CHAPTER 17
On the history of attempts for proving the conjecture
of existence of infinity many twin prime numbers
_{}
The problem of twin prime numbers depends on a conjecture, famous as "A. De Polignac’s conjecture" that has 100 years record and it is that if "k" be an arbitrary natural number, in sequence of prime numbers , infinite successive pairs like "_{}" and "_{}" exist so that "_{}".
I. It is clear that three prime numbers in form of p, _{} and _{} don’t exist only for "_{}". But three numbers of prime numbers exist in "p", _{} and _{} form, like prime numbers 5, 7, 11. Such three prime numbers are called a prime triplet. One of the greatest known triplets is:
10014491, 10014493, 10014497
Four prime numbers in p,_{},_{} and _{} form are called as prime quartet. The first six prime quartets are obtained for:
p = 5, 11, 101, 191, 821, 1481
Some great prime quartets are as follow(_{}):
294311, 294313, 294317, 294319 ;
299471, 299473, 299477, 299479
We don’t have too much information about distribution of prime triplets and quartets.
II. In a quartet," p , _{}" and also "_{} , _{}" are twin, but some paris of twin exist that no prime number separates them from each other but they don’t form quartet like twin pairs (419, 421) and (431, 433).
Three twins also exist that no prime number separates them
like (179,181),
(191, 193) and (197, 199). There isn’t any prime number between 181 and 191 and
also between 193 and 197. At last, we know below quartet from prime twins and
with the same property:
(9419, 9421), (9431, 9433), (9437, 9439), (9461, 9463)
We suppose that "n" be a non-one natural number. If and only if "n" and "_{}" be a prime twin, then:
_{}.
In 1737, Euler proved that sum of _{} that is added on prime numbers, is infinite. An interesting method for approaching to problem of many twin prime numbers is following sum:
_{}
Different questions are propounded about distances of prime numbers. It is clear that except 2 and 3, any two successive natural numbers do not exist so that both of them are prime number. More over, some sequence of natural numbers exists as long as we want that none of its term is prime.
Twin prime numbers namely pairs of prime numbers that their difference is "2", exist (Like (3,5) , (5,7) , (11,13) , (17,19)).
It is clear with calculating that the number of prime twins less than 10^{5}, 10^{6} and 3.10^{7}, are respectively 1224, 8164, 152892.
In 1972, apparently the pair 76.3^{139} –1 and 76.3^{139}+1 was the greatest known prime twin, but even in some references of 1974, 10^{12} +9649 and 10^{12}+9651 is known as the greatest prime twin. There are only "20" prime twins between 10^{12} and 10^{12}+10000. From this, some bodies have estimated that prime twins become rare as they become greater.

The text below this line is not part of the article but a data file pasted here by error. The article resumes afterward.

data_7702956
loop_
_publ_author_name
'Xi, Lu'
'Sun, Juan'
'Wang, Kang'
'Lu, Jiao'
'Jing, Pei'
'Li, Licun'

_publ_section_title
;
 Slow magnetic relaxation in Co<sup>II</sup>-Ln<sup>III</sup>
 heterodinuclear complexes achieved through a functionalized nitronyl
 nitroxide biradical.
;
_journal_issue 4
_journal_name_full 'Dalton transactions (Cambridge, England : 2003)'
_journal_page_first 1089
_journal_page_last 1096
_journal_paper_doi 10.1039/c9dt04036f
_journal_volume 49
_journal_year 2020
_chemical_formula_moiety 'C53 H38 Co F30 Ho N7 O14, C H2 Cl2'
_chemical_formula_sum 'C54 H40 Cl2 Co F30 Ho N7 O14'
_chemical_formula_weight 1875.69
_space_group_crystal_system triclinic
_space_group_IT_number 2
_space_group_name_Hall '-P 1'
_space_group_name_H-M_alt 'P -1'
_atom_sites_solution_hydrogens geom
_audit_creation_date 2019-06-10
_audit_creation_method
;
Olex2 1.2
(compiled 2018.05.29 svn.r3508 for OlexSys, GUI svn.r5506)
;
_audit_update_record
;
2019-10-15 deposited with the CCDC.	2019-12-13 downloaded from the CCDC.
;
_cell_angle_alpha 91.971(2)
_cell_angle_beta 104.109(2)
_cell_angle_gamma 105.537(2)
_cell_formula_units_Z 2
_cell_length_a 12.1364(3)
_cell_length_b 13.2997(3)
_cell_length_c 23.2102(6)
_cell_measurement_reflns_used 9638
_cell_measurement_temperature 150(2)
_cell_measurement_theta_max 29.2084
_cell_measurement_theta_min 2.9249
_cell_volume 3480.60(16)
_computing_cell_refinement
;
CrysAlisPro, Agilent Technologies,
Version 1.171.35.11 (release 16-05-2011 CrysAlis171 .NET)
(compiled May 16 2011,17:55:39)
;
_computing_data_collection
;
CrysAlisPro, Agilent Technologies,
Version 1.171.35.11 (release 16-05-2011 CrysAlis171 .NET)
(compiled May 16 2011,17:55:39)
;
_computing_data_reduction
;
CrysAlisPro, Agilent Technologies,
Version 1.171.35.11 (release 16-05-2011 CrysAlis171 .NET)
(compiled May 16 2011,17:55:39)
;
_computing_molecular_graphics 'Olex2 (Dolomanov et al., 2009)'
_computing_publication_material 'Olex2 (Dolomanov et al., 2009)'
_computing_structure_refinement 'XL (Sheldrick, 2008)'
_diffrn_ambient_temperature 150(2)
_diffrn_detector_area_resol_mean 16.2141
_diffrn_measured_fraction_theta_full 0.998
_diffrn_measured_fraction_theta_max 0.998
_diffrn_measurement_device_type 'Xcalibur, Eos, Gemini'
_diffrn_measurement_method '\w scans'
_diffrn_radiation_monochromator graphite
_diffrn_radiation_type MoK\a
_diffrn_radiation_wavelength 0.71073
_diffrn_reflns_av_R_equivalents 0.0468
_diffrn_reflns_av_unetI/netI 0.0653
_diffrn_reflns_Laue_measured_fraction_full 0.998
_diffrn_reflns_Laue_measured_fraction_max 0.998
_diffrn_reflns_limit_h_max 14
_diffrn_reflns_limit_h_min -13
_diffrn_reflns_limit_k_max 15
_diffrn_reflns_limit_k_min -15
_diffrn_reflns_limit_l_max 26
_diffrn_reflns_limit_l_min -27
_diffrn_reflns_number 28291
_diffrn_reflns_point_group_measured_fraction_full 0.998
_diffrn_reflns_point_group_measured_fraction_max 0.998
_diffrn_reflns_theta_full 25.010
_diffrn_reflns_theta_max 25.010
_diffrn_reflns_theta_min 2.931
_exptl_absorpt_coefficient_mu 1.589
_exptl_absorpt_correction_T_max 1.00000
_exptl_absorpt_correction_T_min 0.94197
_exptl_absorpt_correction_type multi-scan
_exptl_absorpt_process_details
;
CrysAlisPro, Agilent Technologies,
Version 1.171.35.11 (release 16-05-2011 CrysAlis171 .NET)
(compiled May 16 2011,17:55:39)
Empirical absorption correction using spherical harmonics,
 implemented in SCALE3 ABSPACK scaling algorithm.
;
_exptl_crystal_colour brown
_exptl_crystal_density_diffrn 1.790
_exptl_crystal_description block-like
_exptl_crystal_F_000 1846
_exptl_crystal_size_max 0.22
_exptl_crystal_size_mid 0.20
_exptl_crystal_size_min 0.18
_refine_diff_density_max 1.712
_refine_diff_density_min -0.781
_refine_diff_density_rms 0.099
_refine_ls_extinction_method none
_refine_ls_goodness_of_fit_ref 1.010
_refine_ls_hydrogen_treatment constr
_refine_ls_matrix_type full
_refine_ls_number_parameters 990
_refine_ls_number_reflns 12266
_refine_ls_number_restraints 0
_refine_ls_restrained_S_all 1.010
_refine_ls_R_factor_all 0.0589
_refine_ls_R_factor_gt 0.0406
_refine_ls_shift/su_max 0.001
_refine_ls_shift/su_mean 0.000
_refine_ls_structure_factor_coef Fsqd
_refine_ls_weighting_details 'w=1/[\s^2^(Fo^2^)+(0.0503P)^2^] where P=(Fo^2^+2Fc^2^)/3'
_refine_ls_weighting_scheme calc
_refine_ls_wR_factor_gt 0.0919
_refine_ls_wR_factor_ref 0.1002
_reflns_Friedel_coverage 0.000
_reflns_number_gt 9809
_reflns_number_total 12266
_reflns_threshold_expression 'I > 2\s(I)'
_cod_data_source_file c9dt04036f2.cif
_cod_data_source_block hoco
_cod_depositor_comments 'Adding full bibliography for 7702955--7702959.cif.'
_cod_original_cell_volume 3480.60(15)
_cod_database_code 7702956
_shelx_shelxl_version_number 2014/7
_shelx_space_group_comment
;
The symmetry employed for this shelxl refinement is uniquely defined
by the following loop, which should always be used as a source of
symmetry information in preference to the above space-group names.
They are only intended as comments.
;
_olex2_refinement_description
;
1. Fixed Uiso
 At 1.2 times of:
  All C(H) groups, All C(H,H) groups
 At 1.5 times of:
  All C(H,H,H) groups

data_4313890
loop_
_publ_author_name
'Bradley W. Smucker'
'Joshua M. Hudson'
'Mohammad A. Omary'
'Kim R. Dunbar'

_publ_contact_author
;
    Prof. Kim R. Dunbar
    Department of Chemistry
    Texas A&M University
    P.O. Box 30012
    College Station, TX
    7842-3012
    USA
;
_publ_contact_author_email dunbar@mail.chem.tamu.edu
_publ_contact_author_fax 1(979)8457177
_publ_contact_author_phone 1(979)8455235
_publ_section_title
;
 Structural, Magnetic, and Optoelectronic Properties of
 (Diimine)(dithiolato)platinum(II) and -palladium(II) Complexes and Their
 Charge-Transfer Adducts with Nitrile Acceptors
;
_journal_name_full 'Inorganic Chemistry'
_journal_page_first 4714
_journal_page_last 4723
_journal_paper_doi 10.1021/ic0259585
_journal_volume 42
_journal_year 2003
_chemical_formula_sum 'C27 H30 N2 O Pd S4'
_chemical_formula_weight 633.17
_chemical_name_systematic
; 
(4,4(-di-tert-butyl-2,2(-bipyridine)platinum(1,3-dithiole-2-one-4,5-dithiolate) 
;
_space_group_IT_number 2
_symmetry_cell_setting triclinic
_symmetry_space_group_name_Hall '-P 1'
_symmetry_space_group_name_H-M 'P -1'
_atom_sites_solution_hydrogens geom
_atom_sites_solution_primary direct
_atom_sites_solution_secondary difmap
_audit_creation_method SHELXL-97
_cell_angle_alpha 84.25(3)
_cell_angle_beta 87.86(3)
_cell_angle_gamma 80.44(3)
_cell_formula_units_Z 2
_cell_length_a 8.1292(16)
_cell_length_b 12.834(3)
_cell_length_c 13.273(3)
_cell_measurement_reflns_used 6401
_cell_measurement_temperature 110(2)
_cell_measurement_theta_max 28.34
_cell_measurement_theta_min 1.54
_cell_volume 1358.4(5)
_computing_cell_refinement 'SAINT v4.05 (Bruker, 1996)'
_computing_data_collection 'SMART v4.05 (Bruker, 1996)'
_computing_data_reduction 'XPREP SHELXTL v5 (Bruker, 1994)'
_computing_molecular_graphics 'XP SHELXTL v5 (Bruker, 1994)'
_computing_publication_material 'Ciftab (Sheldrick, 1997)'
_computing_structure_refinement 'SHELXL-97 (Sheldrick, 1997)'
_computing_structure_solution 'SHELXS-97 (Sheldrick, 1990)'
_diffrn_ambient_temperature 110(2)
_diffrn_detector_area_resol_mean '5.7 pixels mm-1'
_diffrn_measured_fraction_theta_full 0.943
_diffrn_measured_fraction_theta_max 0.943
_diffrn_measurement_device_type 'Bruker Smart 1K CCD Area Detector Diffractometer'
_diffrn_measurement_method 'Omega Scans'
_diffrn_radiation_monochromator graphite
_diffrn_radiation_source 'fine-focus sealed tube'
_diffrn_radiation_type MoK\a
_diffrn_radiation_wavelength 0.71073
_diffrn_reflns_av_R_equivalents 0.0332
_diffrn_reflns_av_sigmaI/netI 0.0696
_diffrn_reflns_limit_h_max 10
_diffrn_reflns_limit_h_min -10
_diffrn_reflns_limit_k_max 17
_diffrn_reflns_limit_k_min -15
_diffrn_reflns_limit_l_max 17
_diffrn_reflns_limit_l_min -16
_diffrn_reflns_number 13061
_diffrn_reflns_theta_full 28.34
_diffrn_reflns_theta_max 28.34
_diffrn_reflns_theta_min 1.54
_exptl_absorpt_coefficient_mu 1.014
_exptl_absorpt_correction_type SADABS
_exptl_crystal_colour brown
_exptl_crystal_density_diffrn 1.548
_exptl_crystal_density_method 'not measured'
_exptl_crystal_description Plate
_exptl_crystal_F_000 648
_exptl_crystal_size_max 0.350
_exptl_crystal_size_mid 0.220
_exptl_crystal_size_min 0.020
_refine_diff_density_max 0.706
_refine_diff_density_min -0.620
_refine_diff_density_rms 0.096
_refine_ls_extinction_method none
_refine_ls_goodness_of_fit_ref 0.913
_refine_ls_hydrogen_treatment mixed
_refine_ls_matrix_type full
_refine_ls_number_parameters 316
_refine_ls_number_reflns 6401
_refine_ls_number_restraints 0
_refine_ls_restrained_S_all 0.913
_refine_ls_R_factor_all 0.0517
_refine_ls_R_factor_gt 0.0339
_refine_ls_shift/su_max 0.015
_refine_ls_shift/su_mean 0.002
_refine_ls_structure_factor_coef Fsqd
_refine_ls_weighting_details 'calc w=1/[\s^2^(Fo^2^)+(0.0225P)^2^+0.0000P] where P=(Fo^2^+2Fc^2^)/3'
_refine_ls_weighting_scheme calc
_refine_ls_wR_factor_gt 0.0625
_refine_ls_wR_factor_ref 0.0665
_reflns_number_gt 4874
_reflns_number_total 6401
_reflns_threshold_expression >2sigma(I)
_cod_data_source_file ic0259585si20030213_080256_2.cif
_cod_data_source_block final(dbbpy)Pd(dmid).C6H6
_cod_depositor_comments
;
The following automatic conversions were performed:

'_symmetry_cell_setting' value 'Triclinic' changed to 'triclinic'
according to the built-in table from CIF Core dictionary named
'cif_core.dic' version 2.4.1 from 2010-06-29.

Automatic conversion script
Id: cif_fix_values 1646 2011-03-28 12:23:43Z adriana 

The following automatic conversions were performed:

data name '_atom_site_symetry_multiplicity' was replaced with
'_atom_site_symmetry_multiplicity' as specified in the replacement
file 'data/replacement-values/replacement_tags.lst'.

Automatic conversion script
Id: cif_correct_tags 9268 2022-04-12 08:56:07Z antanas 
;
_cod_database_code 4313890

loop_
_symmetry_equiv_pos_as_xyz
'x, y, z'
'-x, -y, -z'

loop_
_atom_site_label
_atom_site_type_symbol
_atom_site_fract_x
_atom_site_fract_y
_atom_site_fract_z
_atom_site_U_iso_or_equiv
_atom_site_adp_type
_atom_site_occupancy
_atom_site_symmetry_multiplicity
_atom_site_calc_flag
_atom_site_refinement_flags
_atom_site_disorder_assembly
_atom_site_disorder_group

According to new researches and calculations, it is guessed that set of prime twins is infinite, but this guess is not proved or disproved till now.
It has been conjectured (but never proven) that there are infinitely many twin primes. If the probability of a random integer "m" and the integer _{}being prime were statistically independent events, then it would follow from the prime number theorem that there are about _{} twin primes less than or equal to "m". These probabilities are not independent, so Hardy and Littlewood conjectured that the correct estimate should be the following:
_{}
Here the infinite product is the twin prime constant (estimated by Wrench and others to be approximately 0.6601618158...) and we introduce an integral to improve the quality of the estimate. This estimate works quite well! For example,
the number of twin primes less than N:
N |
actual |
estimate |
_{} |
8169 |
8248 |
_{} |
440312 |
440368 |
_{} |
27412679 |
27411417 |
There is a longer table by Kutnib and Richstein available online.
In 1919 Brun showed that the sum of the reciprocals of the twin primes converges to a sum now called Brun's Constant (Recall that the sum of the reciprocals of all primes diverges). By calculating the twin primes up to _{}(and discovering the infamous pentium bug along the way). Thomas Nicely heuristically estimates Brun's constant to be "1.902160578".
rank |
Twin Primes |
digits |
who |
when |
1 |
33218925._{} |
51090 |
g259 |
2002 |
2 |
60194061._{} |
34533 |
g294 |
2002 |
3 |
1765199373._{} |
32376 |
g182 |
2002 |
4 |
318032361._{} |
32220 |
p100 |
2001 |
5 |
1807318575._{} |
29603 |
g216 |
2001 |
6 |
665551035._{} |
24099 |
g216 |
2000 |
7 |
1046886225._{} |
21082 |
p146 |
2004 |
8 |
1940734185._{} |
20012 |
g336 |
2004 |
9 |
781134345._{} |
20011 |
p53 |
2001 |
10 |
1693965._{} |
20008 |
g183 |
2000 |
11 |
83475759._{} |
19562 |
g144 |
2000 |
12 |
37831341._{} |
18605 |
g277 |
2003 |
13 |
1014561345._{} |
18434 |
g326 |
2004 |
14 |
291889803._{} |
18098 |
g191 |
2001 |
15 |
4648619711505._{} |
18075 |
IJW |
2000 |
16 |
2409110779845._{} |
18075 |
IJW |
2000 |
17 |
47280435._{} |
16361 |
g389 |
2005 |
18 |
488162409._{} |
16064 |
p135 |
2004 |
19 |
332494785._{} |
15395 |
g344 |
2004 |
20 |
168030135._{} |
15395 |
g344 |
2004 |
1. Prove that in a prime twin different from the pair 3 and 5, the smaller number is congruent with "5" with module "6".
2. Prime twin 5 and 7 have this property that numeral average of its numbers, namely "5" and "7", is a triangular number. Is there another prime twin with the same property?
3. Prime twin of previous question has is property that numeral average of its members is a perfect number. Is there another prime twin with the same property?